Importantly, when the epicenter of the ripple effect is based on deep meaning (or something that you believe will make you happy, both in a deep and long-lasting way), a multiplier effect occurs. Others around you feel the emotion that you're feeling and become more strongly mobilized. This phenomenon has been referred to as emotional contagion, or the tendency to catch and feel emotions similar to and influenced by those of others. In a recent study of more than 4,700 people who were followed over 20 years, researchers revealed that people who are happy significantly boost the chances that someone they know will be happy. The power of happiness, moreover, can span another degree of separation—improving the mood of that person's husband, wife, brother, sister, friend, or next-door neighbor. Happiness is contagious.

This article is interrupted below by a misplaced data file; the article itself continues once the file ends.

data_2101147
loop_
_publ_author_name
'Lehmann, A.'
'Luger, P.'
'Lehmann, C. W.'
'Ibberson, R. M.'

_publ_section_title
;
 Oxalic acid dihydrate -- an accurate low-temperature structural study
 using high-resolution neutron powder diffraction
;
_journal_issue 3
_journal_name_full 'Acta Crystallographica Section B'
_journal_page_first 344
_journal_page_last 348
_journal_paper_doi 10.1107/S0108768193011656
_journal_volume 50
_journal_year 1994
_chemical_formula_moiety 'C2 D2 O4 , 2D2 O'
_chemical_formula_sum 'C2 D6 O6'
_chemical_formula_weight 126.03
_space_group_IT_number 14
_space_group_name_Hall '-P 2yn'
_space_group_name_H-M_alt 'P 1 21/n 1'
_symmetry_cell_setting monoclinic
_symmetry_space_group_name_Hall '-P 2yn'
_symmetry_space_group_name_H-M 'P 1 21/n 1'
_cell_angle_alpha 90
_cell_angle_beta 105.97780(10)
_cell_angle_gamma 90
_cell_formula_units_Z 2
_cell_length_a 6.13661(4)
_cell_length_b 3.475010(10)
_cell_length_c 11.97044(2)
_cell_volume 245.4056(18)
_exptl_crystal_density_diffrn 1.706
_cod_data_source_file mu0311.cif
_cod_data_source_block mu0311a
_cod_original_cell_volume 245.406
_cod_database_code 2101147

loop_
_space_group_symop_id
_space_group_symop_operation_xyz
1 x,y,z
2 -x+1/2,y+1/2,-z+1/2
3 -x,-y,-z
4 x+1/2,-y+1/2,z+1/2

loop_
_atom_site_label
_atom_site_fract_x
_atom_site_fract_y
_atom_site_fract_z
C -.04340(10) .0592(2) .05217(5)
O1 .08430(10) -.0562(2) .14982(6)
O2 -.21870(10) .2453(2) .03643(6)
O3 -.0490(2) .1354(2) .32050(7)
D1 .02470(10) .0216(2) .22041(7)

The easiest way to catch happiness—and spread it—is by doing good. And, with social media, that's easier than ever. Anyone can use these tools to do something that really matters (no offense to the dancing cats and exploding Pepsi bottles). Want happiness? Focus on what's important to you, be it inspiring people to make a change for the environment, raising money to fund research on a disease, or organizing necessities to send to victims of an earthquake. Reach out on the social graph and tell everyone you know. It's as simple as a few clicks to tap into the energy of your whole community, and collectively, you can make a difference (and make everyone feel a whole lot better when they go to bed at night).
Together we can make social good go viral.